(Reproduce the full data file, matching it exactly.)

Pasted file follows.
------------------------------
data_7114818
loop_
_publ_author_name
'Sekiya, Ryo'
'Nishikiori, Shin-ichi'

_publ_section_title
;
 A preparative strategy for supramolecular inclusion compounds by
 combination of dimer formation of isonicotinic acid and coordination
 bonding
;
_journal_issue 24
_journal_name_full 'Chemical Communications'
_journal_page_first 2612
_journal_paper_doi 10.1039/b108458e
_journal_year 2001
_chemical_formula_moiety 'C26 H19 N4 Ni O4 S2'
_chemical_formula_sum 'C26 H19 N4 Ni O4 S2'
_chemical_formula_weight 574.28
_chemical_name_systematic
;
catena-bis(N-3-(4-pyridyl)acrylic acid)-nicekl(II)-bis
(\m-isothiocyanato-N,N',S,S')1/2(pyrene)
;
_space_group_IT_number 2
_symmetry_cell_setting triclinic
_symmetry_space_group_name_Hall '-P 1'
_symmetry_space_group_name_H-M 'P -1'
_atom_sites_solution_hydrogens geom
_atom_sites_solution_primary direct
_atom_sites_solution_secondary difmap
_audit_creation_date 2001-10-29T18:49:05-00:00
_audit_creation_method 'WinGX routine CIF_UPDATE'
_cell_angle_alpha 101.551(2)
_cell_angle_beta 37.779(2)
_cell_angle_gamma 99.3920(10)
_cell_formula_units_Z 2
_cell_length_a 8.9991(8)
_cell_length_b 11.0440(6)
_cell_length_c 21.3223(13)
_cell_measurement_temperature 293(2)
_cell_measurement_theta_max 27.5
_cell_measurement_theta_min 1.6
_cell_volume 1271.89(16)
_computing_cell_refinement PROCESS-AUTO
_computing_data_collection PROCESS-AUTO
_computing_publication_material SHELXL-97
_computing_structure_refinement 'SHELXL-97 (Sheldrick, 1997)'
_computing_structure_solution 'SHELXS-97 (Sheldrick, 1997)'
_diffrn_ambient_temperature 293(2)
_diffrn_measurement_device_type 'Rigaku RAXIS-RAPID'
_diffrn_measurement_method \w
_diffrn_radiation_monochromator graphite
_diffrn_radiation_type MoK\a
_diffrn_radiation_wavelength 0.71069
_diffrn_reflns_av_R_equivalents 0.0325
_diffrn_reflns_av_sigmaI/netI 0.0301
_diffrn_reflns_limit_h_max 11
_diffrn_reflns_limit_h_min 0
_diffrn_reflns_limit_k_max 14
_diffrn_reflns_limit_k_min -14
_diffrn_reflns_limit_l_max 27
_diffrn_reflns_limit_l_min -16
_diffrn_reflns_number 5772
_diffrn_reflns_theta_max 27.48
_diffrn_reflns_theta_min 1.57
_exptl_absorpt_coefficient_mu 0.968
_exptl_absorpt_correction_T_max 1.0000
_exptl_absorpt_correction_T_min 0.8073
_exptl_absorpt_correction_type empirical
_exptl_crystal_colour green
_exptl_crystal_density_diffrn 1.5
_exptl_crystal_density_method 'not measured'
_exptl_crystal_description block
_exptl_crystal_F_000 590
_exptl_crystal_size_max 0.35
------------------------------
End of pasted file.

data_7114818
loop_
_publ_author_name
'Sekiya, Ryo'
'Nishikiori, Shin-ichi'

_publ_section_title
;
 A preparative strategy for supramolecular inclusion compounds by
 combination of dimer formation of isonicotinic acid and coordination
 bonding
;
_journal_issue 24
_journal_name_full 'Chemical Communications'
_journal_page_first 2612
_journal_paper_doi 10.1039/b108458e
_journal_year 2001
_chemical_formula_moiety 'C26 H19 N4 Ni O4 S2'
_chemical_formula_sum 'C26 H19 N4 Ni O4 S2'
_chemical_formula_weight 574.28
_chemical_name_systematic
;
catena-bis(N-3-(4-pyridyl)acrylic acid)-nicekl(II)-bis
(\m-isothiocyanato-N,N',S,S')1/2(pyrene)
;
_space_group_IT_number 2
_symmetry_cell_setting triclinic
_symmetry_space_group_name_Hall '-P 1'
_symmetry_space_group_name_H-M 'P -1'
_atom_sites_solution_hydrogens geom
_atom_sites_solution_primary direct
_atom_sites_solution_secondary difmap
_audit_creation_date 2001-10-29T18:49:05-00:00
_audit_creation_method 'WinGX routine CIF_UPDATE'
_cell_angle_alpha 101.551(2)
_cell_angle_beta 37.779(2)
_cell_angle_gamma 99.3920(10)
_cell_formula_units_Z 2
_cell_length_a 8.9991(8)
_cell_length_b 11.0440(6)
_cell_length_c 21.3223(13)
_cell_measurement_temperature 293(2)
_cell_measurement_theta_max 27.5
_cell_measurement_theta_min 1.6
_cell_volume 1271.89(16)
_computing_cell_refinement PROCESS-AUTO
_computing_data_collection PROCESS-AUTO
_computing_publication_material SHELXL-97
_computing_structure_refinement 'SHELXL-97 (Sheldrick, 1997)'
_computing_structure_solution 'SHELXS-97 (Sheldrick, 1997)'
_diffrn_ambient_temperature 293(2)
_diffrn_measurement_device_type 'Rigaku RAXIS-RAPID'
_diffrn_measurement_method \w
_diffrn_radiation_monochromator graphite
_diffrn_radiation_type MoK\a
_diffrn_radiation_wavelength 0.71069
_diffrn_reflns_av_R_equivalents 0.0325
_diffrn_reflns_av_sigmaI/netI 0.0301
_diffrn_reflns_limit_h_max 11
_diffrn_reflns_limit_h_min 0
_diffrn_reflns_limit_k_max 14
_diffrn_reflns_limit_k_min -14
_diffrn_reflns_limit_l_max 27
_diffrn_reflns_limit_l_min -16
_diffrn_reflns_number 5772
_diffrn_reflns_theta_max 27.48
_diffrn_reflns_theta_min 1.57
_exptl_absorpt_coefficient_mu 0.968
_exptl_absorpt_correction_T_max 1.0000
_exptl_absorpt_correction_T_min 0.8073
_exptl_absorpt_correction_type empirical
_exptl_crystal_colour green
_exptl_crystal_density_diffrn 1.5
_exptl_crystal_density_method 'not measured'
_exptl_crystal_description block
_exptl_crystal_F_000 590
_exptl_crystal_size_max 0.35